What the auto industry bailout says about US industry

Jan 14 2009 by Robert Heller Print This Article

The incredible sight of America's Big Three car bosses going to Congress cap-in-hand for the auto industry bailout reflects the harsh reality of the US and its industrial strength.

Be in no doubt: the humiliation of General Motors, Ford and Chrysler is not simply another event in the long-running Credit Crunch saga. It represents the dead end of a long road down which the Big Three auto leaders have been driving, without much pause, for quite a few decades.

The term 'Big Three' actually offers a vivid illustration of how the mighty are fallen. They are not so big any more. The trio ruled the domestic market after World War II, and faced no competition whatsoever until Volkswagen's Beetle achieved big success in the US.

However, despite sales of 400,000 or so a year, Detroit's moguls dismissed the Beetle as a fad. They signalled no intention of adapting and sacrificing the profit margins made by the so-called 'gas-guzzlers'.

It's a familiar syndrome. The most rational way to react to new and unwelcome threat would be to analyse the competition's strengths, reappraise the entire market, and form a plan that to safeguard existing sales while extending coverage in order to exploit new trends. Too often, though, companies act irrationally in such situations and instinctively favour denial.

The driving force that is supposed to animate capitalism is the profit motive. Competing bosses are meant to push their people towards stretching targets, while outside investors push along lagging CEOs or sit back and reward the successes with bags of cash. However, it could be that there is a flaw in this method that's taken for granted across the Western world: it simply might not work.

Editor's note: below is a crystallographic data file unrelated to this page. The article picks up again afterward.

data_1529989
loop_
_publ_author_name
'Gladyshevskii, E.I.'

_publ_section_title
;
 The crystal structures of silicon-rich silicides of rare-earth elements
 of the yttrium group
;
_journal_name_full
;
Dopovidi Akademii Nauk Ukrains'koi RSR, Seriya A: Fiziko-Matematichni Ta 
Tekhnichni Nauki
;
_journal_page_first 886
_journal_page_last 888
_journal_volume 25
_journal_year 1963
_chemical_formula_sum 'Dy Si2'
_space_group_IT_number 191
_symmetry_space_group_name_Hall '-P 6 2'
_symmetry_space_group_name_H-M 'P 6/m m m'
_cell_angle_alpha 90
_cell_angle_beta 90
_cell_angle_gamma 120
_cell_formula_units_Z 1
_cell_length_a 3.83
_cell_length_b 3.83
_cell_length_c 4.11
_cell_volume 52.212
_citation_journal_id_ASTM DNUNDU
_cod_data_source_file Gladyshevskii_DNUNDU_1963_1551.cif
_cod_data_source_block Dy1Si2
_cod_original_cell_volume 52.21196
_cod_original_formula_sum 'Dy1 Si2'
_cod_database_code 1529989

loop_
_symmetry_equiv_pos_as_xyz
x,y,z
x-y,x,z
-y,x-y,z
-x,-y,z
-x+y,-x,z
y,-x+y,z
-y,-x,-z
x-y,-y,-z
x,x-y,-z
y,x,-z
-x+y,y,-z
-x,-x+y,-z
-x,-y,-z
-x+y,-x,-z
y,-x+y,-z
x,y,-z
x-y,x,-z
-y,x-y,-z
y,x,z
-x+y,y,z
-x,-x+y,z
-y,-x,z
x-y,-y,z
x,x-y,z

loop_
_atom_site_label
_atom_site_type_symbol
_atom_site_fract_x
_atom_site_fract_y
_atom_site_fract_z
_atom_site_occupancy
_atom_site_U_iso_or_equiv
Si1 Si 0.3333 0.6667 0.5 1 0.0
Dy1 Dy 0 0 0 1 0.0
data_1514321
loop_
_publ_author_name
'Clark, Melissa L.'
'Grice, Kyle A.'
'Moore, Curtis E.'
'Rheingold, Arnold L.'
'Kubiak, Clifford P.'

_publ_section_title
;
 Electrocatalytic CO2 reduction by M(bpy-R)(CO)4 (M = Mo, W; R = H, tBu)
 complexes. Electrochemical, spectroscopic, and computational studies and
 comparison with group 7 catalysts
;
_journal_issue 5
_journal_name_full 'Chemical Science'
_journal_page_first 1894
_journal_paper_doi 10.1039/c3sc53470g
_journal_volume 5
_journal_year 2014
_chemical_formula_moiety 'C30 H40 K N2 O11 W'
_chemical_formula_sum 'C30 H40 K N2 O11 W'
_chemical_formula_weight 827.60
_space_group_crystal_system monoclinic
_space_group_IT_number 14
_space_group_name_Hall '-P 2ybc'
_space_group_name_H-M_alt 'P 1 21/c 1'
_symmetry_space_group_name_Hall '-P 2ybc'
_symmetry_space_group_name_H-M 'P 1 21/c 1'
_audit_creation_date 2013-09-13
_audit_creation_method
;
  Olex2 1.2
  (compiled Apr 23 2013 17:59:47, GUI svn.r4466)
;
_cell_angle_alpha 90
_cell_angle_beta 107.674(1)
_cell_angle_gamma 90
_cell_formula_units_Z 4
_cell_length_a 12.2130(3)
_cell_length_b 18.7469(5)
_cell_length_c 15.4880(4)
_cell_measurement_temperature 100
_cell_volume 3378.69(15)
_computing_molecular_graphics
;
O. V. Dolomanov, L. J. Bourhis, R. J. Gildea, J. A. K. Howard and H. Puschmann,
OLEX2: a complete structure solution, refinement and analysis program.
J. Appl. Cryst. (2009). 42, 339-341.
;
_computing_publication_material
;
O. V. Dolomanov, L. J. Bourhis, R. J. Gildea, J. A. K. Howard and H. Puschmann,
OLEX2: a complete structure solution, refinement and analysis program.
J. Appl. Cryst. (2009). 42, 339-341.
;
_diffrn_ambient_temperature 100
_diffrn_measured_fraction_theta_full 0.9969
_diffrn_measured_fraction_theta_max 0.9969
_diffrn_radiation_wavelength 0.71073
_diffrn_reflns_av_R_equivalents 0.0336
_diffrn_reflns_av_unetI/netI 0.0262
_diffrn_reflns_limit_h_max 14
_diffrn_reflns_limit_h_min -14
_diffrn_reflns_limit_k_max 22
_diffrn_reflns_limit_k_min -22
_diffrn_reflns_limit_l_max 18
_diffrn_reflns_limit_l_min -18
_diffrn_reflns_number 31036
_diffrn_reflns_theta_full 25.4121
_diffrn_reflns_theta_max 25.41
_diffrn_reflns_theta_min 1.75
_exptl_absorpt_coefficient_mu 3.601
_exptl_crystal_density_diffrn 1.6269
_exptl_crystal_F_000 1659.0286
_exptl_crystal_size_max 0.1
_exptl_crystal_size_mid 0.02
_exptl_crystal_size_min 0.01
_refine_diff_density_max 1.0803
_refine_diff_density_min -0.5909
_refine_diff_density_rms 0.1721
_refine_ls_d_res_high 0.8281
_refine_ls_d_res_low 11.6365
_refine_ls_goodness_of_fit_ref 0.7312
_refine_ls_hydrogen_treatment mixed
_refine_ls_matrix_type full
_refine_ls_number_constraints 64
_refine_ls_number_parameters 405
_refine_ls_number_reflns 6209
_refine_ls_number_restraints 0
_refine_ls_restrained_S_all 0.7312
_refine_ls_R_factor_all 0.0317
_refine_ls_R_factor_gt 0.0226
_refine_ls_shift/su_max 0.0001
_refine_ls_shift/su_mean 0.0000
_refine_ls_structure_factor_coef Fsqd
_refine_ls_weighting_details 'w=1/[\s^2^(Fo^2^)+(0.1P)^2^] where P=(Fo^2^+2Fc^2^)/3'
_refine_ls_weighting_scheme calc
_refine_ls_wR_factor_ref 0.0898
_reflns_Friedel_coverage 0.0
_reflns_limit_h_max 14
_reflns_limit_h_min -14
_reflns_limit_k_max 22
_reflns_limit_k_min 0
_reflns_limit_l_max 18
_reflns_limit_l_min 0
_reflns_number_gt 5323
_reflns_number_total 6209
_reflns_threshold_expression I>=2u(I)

CEOs have shown a disregard towards the future and instead put all their faith in an old approach that has proved to be a conspicuous failure.

That's an incredible and frankly misguided strategy when you consider that Toyota's market capitalisation is over 50 times the relatively meagre GM figure of $1.8 billion. The ability to combine flexibility with strict control is the key strength of the Japanese firm. It moves to meet the market and stays in tune with the customer. Meanwhile, GM remains psychologically locked in the formula from its heyday.

The absurdity of the situation was demonstrated by the Congressional hearings on the Big Three auto giants and their pleas for bail-outs. Turning up in separate corporate jets, with no documents or plans (giving the committee a field day), the three CEOs were asked whether they would accept a cut in pay to $1 a year? No, a massive $22 million was just about right, reckoned the Ford man.

Colossally overpaid, professionally incompetent, hugely conceited; it simply isn't the way to run a car company or the world's economy.

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About The Author

Robert Heller
Robert Heller

Robert Heller, who died aged 80 in August 2012, was Britain's most renowned and best-selling author on business management. Author of more than 50 books, he was the founding editor of Management Today and the Global Future Forum. About his latest title, The Fusion Manager, Sir John Harvey-Jones wrote: "The future lies with the thinking manager, and the thinking manager must read this book".

Older Comments

Greetings Robert


I would tend to think that when people are remunerated by 'contingency pay' they are only concerned by the short term gains and kudos and less interested in building for a long term commitment for the 'good for all'.

We suffer from the same malaise in Australia (NSW in particular) where what were once social and sporting clubs where food and refreshment could be purchased for a moderate cost, has now turned into a money making process where executives push for more turnover and profits thus increasing their pay packets and egos.